Crouse v. State (Majority)

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Justia Opinion Summary

Appellant was convicted for possession with intent to sell/deliver and sentenced to 144 months' imprisonment. The court of appeals reversed and remanded the matter, holding that Appellant's original sentence to probation was an illegal sentence because "probation was not an authorized disposition for a Class Y felony." The Supreme Court granted review, vacated the court of appeals' opinion, and affirmed the sentence, holding (1) the circuit court's findings were not clearly against the preponderance of the evidence; and (2) although probation is not available for Class Y felonies, probation is a permitted disposition for certain Class Y drug offenses after the General Assembly's enactment of Act 192 of 1993.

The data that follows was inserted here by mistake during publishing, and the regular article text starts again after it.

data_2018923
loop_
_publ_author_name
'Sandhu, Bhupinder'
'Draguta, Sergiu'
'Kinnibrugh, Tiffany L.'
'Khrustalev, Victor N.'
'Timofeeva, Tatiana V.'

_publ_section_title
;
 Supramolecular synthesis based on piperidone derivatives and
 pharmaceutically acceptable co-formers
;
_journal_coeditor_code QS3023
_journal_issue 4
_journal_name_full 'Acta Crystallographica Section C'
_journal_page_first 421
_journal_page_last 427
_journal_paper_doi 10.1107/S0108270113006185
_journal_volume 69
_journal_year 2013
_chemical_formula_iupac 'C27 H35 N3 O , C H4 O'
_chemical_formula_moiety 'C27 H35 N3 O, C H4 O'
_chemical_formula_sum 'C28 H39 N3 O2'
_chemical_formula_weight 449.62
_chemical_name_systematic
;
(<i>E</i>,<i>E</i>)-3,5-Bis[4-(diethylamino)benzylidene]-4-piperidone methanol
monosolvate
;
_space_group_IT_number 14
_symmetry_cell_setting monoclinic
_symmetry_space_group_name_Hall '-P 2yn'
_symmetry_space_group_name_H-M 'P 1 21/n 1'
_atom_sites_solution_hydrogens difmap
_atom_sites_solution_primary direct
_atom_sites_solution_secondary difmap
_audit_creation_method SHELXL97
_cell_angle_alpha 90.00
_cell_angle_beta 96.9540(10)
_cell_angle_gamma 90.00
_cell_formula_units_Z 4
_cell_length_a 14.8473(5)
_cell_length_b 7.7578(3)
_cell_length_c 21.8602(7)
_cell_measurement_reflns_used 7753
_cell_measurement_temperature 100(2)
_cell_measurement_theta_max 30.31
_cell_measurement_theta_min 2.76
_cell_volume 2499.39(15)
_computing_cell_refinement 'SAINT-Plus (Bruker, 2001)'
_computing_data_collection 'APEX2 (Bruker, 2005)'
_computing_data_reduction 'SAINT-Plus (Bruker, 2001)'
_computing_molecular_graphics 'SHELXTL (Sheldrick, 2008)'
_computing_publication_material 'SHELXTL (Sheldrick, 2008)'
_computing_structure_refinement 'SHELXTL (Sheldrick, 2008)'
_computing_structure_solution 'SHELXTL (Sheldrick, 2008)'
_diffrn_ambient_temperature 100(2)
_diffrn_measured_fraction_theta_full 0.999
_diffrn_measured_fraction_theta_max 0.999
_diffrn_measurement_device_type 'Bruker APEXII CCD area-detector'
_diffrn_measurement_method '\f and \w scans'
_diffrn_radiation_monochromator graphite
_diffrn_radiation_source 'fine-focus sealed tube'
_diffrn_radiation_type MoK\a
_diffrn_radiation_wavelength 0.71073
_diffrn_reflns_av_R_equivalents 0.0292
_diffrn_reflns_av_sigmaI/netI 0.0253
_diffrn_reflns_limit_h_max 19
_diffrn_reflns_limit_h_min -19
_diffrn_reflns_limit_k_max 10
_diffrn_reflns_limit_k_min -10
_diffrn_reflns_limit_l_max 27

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Cite as 2012 Ark. 442 SUPREME COURT OF ARKANSAS No. CR 12-63 KEVIN KYLE CROUSE Opinion Delivered November 29, 2012 APPELLANT APPEAL FROM THE CRITTENDEN COUNTY CIRCUIT COURT, [NO. CR-2010-79] V. STATE OF ARKANSAS APPELLEE HONORABLE JOHN N. FOGLEMAN, JUDGE AFFIRMED; COURT OF APPEALS OPINION VACATED. PAUL E. DANIELSON, Justice Appellant Kevin Kyle Crouse appeals from the judgment and commitment order entered against him following the revocation of his probation. The order indicates his conviction for possession with intent to sell/deliver and sentences him to 144 months imprisonment. Crouse originally appealed the order to the court of appeals, which reversed and remanded the matter, holding that Crouse s original sentence to probation was an illegal sentence because [p]robation is not an authorized disposition for a Class Y felony. Crouse v. State, 2012 Ark. App. 58, at 2. The State petitioned for review, which this court granted. When we grant review of a decision by the court of appeals, we review the case as though the appeal was originally filed in this court. See Rollins v. State, 2009 Ark. 484, 347 S.W.3d 20. In this case, Crouse s counsel has filed a no-merit brief in accord with Anders v. California, 386 U.S. 738 (1967), and Arkansas Supreme Court Rule 4-3(k) (2012) and asserts that, due to the low burden of proof on the State in a probation-revocation hearing, Crouse s Cite as 2012 Ark. 442 conviction and sentence should be affirmed.1 We agree. A review of the record reveals that the sole adverse ruling to Crouse made by the circuit court was the granting of the State s petition to revoke probation. To revoke probation or a suspended sentence, the burden is on the State to prove a violation of a condition by a preponderance of the evidence, and on appellate review, the circuit court s findings will be upheld unless they are clearly against the preponderance of the evidence. See Thompson v. State, 342 Ark. 365, 28 S.W.3d 290 (2000). We have held that evidence insufficient to support a criminal conviction may be sufficient to support a revocation. See id. Furthermore, because the determination of a preponderance of the evidence turns on questions of credibility and weight to be given to the testimony, we defer to the circuit court s superior position in that regard. See Jones v. State, 355 Ark. 630, 144 S.W.3d 254 (2004). Here, the circuit court found that Crouse had inexcusably violated the terms and conditions of his probation by using and possessing methamphetamine. We cannot say that this finding was clearly against the preponderance of the evidence, where Daniel Lee Scott, Crouse s probation supervisor, testified that Crouse had tested positive for, and admitted to, using methamphetamine, and Detective Jimmie Evans of the West Memphis Narcotics Unit testified that a small baggie of a white, powdery substance that field-tested positive for methamphetamine was found in a cabinet above Crouse s stove following a search of his 1 The court of appeals docket reflects no filing of pro se points by Crouse as permitted by Ark. Sup. Ct. R. 4-3(k)(2). 2 Cite as 2012 Ark. 442 residence. We conclude that the circuit court s findings were not clearly against the preponderance of the evidence, and an appeal of this ruling would be meritless. We therefore affirm Crouse s conviction and sentence.2 While not normally our practice, we believe it helpful in this particular case to explain the error in the court of appeals reasoning when it reversed and remanded on the basis that probation was not an authorized disposition, and we take this opportunity to do so. Sentencing is entirely a matter for the General Assembly in Arkansas, and the courts of this state are bound by the terms of the sentences enacted by the General Assembly. See State v. Pinell, 353 Ark. 129, 114 S.W.3d 175 (2003). With regard to the disposition of probation for drug offenses, this court has held that Act 192 of 1993 amended Ark. Code Ann. §§ 5-4104(e)(1) and 5-4-301(a)(1) (Supp. 1991), to permit suspension and probation as alternative sentences for certain drug offenses. Elders v. State, 321 Ark. 60, 64, 900 S.W.2d 170, 172 (1995). Tracing the statutes back to those preceding Act 192, Ark. Code Ann. § 5-4-104(e)(1) (Supp. 1991) precluded probation for certain drug offenses, providing that [t]he court shall not suspend imposition of sentence as to a term of imprisonment nor place the defendant on probation for the following offenses: .... (F) Drug related offenses under the Uniform Controlled Substances Act, § 564-101 et seq. except to the extent that probation is otherwise permitted under subchapters 1-6 of chapter 64. In other cases, the court may suspend imposition of 2 We note that our rules do not permit us to take review of a motion decided by the court of appeals, but only an appeal. See Ark. Sup. Ct. R. 1-2(e) (2012). We therefore are unable to consider Crouse s counsel s motion to withdraw that was previously denied by the court of appeals. 3 Cite as 2012 Ark. 442 sentence or place the defendant on probation, in accordance with §§ 5-4-301 5-4311, except as otherwise specifically prohibited by statute. Act 192 of 1993, however, amended subsection (e)(1)(F), deleting the entire drug-related offenses section and replacing it with Engaging in a continuing criminal enterprise. Act 192 of 1993, § 1. Arkansas Code Annotated § 5-4-301(a)(1)(F) (Supp. 1991) also precluded probation for certain drug offenses, providing that [a] court shall not suspend imposition of sentence as to a term of imprisonment nor place the defendant on probation for the following offenses: .... (F) Drug related offenses under the Uniform Controlled Substances Act, § 564-101 et seq. except to the extent that probation is otherwise permitted under subchapters 1-6 of chapter 64. In other cases, the court may suspend imposition of sentence or place the defendant on probation, except as otherwise specifically prohibited by statute. However, Act 192 of 1993 amended subsection (a)(1)(F) as well, deleting [d]rug related offenses and replacing it too with Engaging in a continuing criminal enterprise. Act 192 of 1993, § 2. This court acknowledged the changes to these statutes in State v. Galyean, 315 Ark. 699, 701, 870 S.W.2d 706, 707 (1994), wherein we observed that Act 192 of 1993 amends § 5-4-301(a)(1)(F) and § 5-4-104(e)(1)(F) to remove the language from the two statutes which prohibited trial courts from imposing suspended imposition of sentence or probation on controlled substance offenders. We have further observed that while probation was not previously available for a Class Y drug offense, the passage of Act 192 changed that prohibition, allowing probation for such crimes. See Vanesch v. State, 343 Ark. 381, 37 4 Cite as 2012 Ark. 442 S.W.3d 196 (2001); see also Pinell, supra (holding that Act 192 made probation available as a sentence alternative for certain Class Y drug offenses). While §§ 5-4-104 and 5-4-301 prohibit probation for Class Y felonies, probation is a permitted disposition for certain Class Y drug offenses. That is because § 5-64-401 clearly provided, until recently, that offenses under the Uniform Controlled Substances Act are only class-defined felonies [f]or all purposes other than disposition. Ark. Code Ann. § 5-64401(a)(1)(i) (Supp. 1991 & Supp. 1993); see also Ark. Code Ann. § 5-64-401(a)(1) (Supp. 2009).3 For these reasons, this court has been resolute that probation was an authorized sentence for certain drug offenses after the General Assembly s enactment of Act 192 of 1993. Affirmed; Court of Appeals opinion vacated. C. Brian Williams, for appellant. 3 Section 5-64-401 was repealed by Act 570 of 2011, § 33. Crouse s offense date, however, was January 15, 2010; therefore, the 2009 Supplement is the applicable version of the statute. 5